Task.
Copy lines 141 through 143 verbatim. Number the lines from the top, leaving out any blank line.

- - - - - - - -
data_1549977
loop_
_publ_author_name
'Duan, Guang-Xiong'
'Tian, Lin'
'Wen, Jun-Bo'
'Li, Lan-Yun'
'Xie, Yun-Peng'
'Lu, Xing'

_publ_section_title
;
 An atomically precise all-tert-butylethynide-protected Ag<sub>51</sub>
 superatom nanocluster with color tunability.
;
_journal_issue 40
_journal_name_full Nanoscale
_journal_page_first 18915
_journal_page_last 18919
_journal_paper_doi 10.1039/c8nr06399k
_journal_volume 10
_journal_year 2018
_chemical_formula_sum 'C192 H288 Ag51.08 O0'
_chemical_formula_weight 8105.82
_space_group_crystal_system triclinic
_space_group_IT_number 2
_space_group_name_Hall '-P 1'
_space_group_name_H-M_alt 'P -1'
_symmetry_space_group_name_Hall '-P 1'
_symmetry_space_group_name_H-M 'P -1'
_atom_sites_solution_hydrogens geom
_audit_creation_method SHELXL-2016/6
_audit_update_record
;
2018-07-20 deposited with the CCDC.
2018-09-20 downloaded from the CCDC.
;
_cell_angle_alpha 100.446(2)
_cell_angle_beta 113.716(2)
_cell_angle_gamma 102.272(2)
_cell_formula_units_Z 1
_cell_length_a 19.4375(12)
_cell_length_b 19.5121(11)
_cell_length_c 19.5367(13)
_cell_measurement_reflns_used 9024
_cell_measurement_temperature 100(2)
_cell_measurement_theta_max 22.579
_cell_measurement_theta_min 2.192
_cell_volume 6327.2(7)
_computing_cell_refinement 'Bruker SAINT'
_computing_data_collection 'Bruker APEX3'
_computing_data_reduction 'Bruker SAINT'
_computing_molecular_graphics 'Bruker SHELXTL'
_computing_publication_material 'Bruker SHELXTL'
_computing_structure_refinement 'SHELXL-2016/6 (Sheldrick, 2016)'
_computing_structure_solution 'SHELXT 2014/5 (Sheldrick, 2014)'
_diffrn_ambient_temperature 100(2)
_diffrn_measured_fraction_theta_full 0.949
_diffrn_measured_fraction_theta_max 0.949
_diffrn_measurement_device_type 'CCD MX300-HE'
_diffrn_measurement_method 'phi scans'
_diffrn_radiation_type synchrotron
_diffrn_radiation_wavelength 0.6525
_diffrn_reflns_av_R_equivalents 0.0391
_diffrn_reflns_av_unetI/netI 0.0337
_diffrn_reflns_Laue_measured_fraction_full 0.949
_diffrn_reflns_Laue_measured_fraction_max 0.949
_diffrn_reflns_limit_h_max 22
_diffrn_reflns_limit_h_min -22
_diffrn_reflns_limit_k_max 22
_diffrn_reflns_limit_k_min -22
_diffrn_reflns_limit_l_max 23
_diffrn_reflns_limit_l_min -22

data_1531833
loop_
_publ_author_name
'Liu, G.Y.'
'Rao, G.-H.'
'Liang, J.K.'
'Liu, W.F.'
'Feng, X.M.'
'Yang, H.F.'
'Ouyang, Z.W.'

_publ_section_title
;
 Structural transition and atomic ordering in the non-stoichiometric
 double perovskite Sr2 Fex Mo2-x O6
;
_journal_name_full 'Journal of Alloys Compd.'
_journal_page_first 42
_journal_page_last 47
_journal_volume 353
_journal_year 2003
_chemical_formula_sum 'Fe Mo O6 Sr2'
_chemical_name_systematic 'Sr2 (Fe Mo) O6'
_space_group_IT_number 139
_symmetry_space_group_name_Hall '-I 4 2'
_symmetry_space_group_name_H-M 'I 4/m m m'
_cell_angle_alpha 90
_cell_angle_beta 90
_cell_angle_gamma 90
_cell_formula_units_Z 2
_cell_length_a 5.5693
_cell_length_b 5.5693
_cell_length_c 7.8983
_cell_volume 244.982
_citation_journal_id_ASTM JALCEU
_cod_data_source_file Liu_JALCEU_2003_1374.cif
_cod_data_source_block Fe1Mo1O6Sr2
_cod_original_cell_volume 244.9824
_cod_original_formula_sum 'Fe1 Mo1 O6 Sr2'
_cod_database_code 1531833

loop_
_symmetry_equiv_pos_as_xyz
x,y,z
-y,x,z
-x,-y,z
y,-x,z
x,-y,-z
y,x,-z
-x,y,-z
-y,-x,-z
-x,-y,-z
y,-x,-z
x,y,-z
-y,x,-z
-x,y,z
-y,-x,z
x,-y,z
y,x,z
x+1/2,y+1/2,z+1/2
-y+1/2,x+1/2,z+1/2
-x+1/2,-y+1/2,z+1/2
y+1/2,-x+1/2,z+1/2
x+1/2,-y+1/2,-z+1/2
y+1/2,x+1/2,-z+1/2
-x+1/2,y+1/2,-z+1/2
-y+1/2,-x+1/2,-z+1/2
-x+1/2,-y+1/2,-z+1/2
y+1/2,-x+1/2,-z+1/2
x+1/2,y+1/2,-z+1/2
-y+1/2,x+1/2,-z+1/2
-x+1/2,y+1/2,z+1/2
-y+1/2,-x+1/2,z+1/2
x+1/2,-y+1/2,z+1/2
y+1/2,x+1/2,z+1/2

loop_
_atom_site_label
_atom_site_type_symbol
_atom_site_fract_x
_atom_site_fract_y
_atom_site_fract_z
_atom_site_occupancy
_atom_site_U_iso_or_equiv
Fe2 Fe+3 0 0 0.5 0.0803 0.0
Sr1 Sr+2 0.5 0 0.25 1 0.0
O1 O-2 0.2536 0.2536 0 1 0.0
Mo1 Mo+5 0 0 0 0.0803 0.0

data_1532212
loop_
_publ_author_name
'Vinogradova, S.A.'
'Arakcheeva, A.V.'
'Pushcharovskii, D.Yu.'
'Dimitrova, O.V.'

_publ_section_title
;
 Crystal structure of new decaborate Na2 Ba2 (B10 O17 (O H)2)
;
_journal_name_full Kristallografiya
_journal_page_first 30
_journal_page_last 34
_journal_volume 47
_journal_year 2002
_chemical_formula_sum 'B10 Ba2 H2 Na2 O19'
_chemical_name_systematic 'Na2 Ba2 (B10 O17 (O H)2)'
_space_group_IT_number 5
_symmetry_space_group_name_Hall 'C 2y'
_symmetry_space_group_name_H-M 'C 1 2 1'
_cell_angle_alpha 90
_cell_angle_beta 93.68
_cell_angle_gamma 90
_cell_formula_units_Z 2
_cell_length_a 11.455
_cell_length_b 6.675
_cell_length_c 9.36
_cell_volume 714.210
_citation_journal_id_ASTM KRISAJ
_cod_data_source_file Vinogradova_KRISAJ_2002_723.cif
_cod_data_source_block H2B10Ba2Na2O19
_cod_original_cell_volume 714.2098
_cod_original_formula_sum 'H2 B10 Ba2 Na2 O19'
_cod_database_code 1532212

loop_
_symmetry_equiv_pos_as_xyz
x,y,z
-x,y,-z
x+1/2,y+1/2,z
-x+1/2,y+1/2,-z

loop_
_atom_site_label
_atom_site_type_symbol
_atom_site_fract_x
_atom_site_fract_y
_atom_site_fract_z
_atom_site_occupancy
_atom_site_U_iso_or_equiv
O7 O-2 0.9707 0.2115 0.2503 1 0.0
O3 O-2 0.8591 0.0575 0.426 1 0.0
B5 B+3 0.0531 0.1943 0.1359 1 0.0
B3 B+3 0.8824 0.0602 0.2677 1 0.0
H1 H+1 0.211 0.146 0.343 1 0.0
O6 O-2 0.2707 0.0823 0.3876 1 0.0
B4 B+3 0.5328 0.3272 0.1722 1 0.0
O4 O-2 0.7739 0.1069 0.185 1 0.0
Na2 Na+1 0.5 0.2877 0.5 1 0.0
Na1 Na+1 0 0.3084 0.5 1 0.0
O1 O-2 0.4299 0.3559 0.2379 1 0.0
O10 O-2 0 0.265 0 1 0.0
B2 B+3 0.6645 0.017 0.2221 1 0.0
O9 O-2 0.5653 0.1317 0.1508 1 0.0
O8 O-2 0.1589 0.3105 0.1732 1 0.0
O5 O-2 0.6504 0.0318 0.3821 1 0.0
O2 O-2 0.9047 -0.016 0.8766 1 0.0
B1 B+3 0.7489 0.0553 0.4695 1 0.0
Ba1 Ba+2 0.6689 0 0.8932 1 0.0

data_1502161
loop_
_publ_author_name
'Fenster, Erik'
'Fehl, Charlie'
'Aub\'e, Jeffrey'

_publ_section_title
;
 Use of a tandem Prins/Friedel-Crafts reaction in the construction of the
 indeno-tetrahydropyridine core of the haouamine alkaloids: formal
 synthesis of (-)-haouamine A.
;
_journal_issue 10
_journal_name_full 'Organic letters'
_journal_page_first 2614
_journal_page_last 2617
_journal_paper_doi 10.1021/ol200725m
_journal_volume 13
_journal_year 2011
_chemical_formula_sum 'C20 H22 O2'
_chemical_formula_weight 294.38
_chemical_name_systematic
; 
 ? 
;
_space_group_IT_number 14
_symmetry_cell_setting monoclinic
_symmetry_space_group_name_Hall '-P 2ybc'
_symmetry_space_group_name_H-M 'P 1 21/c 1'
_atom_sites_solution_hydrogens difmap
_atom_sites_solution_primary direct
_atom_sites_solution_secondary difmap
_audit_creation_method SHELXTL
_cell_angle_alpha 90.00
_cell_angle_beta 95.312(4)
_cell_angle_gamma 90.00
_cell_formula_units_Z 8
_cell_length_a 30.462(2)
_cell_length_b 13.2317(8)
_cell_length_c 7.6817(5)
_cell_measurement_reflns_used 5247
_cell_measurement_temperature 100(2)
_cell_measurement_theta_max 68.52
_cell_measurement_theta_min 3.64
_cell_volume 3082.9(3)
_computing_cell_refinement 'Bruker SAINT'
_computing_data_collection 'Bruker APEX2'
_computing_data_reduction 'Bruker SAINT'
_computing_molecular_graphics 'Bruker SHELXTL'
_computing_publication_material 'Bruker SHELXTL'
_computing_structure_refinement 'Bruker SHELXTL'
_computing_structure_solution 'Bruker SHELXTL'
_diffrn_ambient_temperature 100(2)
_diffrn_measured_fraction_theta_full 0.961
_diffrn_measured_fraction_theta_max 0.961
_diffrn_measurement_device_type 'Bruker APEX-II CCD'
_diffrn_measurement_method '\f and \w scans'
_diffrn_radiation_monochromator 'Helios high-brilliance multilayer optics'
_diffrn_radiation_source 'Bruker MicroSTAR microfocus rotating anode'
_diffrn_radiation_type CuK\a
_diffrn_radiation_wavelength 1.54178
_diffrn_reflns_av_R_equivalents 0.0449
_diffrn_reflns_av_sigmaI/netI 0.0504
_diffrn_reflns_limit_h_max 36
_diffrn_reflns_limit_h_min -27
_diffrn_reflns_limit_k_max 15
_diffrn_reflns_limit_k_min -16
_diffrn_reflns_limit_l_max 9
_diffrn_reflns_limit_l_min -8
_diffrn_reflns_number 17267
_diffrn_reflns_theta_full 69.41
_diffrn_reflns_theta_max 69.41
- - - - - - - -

-y+1/2,x+1/2,-z+1/2
-x+1/2,y+1/2,z+1/2
-y+1/2,-x+1/2,z+1/2